Tuesday, September 18, 2007

Carrefour

In the United States people flock to Wal-Mart or Target for cheap household items. In Colombia people go to Exito or Carrefour. While the size and number of items are comparable, there are several differences. For instance, every time I’ve gone to Exito I’ve seen several young men standing outside the entrance donned from head to toe in camouflage, holding AK-47s. It makes you think twice about shoplifting. Inside, however, it is very welcoming. In the women’s clothing section there are posters of beautiful models wearing lingerie that you’d only find in certain magazines in America. In fact, there are similar billboard-sized posters on the store’s edifice. The female workers are very friendly as well.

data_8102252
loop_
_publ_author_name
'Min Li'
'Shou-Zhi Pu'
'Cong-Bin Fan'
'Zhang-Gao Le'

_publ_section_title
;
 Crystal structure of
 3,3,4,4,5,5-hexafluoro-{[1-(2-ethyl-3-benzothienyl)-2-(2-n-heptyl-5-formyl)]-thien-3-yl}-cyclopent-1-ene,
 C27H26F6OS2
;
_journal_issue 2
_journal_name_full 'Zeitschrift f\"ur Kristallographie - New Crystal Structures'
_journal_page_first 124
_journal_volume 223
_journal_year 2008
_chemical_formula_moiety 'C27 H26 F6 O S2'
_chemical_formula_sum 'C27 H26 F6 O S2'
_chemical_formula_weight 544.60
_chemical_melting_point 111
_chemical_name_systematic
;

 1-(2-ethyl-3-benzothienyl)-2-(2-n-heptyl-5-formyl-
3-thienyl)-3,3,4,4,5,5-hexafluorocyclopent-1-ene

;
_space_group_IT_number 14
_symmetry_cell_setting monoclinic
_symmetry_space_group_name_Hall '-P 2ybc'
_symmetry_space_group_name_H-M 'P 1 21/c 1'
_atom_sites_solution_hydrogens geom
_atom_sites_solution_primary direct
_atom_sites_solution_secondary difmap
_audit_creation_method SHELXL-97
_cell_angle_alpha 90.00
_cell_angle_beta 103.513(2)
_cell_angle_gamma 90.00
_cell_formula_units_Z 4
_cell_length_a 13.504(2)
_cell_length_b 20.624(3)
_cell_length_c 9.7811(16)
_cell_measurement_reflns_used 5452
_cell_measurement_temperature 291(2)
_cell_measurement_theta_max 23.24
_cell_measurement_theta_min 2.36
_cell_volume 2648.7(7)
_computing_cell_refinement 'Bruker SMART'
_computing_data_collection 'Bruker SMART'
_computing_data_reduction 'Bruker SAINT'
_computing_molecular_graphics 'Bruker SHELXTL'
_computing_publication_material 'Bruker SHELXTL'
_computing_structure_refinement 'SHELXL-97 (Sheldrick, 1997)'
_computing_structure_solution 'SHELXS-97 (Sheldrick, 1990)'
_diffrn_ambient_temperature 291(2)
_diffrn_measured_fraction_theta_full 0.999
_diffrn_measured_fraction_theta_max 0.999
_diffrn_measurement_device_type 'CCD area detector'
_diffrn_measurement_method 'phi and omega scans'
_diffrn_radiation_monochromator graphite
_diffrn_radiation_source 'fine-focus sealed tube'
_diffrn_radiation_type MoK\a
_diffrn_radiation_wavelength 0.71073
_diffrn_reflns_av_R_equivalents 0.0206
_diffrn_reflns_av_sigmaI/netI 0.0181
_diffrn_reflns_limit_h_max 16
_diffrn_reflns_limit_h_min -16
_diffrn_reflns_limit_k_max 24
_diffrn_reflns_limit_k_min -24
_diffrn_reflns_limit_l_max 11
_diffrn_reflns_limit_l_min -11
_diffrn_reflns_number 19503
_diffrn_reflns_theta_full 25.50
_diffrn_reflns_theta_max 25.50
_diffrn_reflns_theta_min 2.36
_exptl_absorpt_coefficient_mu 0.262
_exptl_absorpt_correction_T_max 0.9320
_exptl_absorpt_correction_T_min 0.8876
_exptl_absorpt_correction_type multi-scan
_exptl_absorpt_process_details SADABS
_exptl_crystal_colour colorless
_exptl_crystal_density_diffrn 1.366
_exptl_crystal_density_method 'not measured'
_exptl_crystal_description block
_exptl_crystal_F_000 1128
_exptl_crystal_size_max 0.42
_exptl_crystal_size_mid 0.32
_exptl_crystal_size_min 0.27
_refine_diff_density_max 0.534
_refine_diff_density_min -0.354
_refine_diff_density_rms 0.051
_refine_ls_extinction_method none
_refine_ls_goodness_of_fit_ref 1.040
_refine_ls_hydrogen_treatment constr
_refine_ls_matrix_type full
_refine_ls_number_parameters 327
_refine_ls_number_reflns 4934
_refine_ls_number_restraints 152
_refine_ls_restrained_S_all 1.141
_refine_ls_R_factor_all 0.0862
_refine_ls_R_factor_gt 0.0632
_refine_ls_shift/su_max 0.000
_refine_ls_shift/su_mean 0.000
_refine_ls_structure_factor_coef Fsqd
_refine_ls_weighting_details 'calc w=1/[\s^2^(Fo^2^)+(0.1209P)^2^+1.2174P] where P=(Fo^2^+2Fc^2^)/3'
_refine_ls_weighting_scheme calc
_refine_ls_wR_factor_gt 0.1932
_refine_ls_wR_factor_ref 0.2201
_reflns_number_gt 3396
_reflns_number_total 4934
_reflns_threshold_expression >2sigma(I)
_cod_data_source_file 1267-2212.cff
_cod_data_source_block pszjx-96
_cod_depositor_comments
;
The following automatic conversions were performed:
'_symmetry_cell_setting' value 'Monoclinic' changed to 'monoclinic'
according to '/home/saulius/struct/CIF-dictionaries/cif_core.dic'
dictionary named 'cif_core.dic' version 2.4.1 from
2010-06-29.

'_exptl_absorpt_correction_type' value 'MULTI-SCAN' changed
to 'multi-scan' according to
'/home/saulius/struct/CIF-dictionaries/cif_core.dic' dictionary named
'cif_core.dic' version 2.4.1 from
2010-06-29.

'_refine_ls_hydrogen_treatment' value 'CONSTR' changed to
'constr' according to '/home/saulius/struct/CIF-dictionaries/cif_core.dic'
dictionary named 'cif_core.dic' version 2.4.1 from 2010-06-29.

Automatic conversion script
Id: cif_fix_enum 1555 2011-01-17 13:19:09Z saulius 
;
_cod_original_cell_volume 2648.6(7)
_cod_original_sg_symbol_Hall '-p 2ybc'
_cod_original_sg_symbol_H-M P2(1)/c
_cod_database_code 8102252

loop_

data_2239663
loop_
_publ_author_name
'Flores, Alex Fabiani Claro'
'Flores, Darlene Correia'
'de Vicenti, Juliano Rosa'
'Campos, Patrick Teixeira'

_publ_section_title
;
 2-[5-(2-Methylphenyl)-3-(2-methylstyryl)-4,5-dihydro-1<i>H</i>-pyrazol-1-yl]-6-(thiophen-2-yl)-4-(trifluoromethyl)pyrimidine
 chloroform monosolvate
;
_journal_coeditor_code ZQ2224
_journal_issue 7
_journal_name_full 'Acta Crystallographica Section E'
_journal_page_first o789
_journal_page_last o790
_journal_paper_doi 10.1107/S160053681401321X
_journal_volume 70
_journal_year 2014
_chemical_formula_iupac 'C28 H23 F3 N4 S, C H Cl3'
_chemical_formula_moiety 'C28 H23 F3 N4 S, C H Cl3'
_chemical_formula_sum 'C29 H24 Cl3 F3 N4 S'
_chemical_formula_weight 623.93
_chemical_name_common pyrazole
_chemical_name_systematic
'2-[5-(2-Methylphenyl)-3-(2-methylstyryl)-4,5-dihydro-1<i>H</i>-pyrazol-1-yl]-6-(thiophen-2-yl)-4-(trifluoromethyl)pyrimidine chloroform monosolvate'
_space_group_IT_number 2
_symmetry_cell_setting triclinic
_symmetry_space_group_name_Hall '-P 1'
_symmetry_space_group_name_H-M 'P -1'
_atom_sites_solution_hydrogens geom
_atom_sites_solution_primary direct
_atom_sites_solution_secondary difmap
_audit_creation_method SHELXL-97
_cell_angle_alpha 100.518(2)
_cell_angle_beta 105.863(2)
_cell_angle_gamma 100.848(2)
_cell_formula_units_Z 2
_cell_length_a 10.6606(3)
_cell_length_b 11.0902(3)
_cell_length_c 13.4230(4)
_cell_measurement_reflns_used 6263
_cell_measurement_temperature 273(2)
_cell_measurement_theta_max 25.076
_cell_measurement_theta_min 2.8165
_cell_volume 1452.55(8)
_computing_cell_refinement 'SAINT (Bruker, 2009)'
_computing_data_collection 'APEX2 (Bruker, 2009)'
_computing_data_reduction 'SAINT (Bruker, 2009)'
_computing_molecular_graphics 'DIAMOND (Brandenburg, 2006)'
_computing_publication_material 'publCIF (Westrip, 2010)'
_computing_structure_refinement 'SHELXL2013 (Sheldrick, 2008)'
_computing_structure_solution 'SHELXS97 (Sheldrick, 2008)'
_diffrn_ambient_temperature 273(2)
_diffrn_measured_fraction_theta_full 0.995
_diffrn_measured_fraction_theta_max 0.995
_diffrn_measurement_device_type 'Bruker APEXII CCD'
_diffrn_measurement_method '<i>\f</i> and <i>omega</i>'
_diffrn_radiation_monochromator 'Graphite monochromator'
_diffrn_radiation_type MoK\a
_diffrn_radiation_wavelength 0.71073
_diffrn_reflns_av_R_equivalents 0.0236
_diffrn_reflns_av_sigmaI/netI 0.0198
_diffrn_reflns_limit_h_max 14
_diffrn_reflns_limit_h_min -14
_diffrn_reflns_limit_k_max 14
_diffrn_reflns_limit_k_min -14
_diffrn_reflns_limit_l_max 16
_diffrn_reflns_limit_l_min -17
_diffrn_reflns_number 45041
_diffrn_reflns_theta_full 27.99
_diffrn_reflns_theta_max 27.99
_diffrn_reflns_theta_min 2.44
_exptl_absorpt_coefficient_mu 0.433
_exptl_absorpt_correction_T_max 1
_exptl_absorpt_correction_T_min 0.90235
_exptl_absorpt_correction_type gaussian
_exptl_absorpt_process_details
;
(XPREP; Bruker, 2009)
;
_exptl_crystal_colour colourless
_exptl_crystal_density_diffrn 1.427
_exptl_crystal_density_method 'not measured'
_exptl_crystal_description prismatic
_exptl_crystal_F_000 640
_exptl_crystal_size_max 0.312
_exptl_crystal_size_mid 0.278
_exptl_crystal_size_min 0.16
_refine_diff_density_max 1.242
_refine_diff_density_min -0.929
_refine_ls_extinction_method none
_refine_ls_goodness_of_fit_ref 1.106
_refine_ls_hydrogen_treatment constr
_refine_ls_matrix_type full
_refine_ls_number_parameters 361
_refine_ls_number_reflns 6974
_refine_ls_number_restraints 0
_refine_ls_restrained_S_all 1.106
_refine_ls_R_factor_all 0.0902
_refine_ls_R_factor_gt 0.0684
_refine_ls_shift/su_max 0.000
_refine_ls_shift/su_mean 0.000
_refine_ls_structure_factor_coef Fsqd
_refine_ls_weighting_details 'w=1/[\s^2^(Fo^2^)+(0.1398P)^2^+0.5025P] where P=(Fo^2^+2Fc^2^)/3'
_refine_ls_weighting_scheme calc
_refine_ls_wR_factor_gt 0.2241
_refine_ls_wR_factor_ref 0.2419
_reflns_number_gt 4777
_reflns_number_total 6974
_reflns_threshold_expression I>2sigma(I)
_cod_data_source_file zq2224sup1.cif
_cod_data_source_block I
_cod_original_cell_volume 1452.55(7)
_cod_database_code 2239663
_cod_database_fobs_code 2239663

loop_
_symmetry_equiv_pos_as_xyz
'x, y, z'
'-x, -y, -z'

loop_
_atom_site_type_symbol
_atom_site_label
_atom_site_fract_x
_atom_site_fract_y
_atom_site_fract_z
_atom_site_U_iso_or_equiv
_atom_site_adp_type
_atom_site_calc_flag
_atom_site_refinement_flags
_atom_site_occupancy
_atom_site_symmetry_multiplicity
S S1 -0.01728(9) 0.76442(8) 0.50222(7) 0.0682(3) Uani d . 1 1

This morning at Carrefour a young woman helped me find a work desk and chair, lamp, and heater. The heater came with a free coffee maker, both made by Black & Decker, not a bad deal for $30. And the young woman pushed the cart around for me. Maybe it was my suit and tie I had worn to work. Anyhow, I thought the store would deliver the desk to my apartment. I thought wrong. She recommended a taxi. I was a good hour away from my apartment. It was near my morning class and was generally less expensive than other branches. I told her I’d return and carry the desk home another day. After all, there’s basically two ways I travel long distances in Bogota, by bus or foot. No big deal. The lines are short on weekdays. Yesterday, Sunday, I had waited a half hour in the “Less than 10 items” lane to purchase a basketball and a jug of water for my basketball clinic in Santo Domingo. (Sunday is the only day most people have off work, me included.) When I put my items on the conveyor belt, I had a bad feeling. There was a man training a young girl. She looked like it was her first day. Then he walked away and the girl swiped my card about five times. Then she lifted her head with a confused look. She waved for the man to return. He did and handed me my receipt. She had charged me twice for the chair. She had a black eye and cut on her nose. I felt like giving her another black eye because I didn’t understand what they were going to do to remedy the mistake as I waited. I felt impatient. Finally another woman came over, a manager I suppose, and asked me if I had another credit card. I said no. She walked me over to the customer service both and gave me 20,000 pesos, the cost of the chair, rather than deduct it from my card. She asked me where I was from, Germany? I told her the United States. You have trouble with Spanish, she said with a grin. Just speaking it, I said. I’d be back tomorrow night for the desk. Chevere.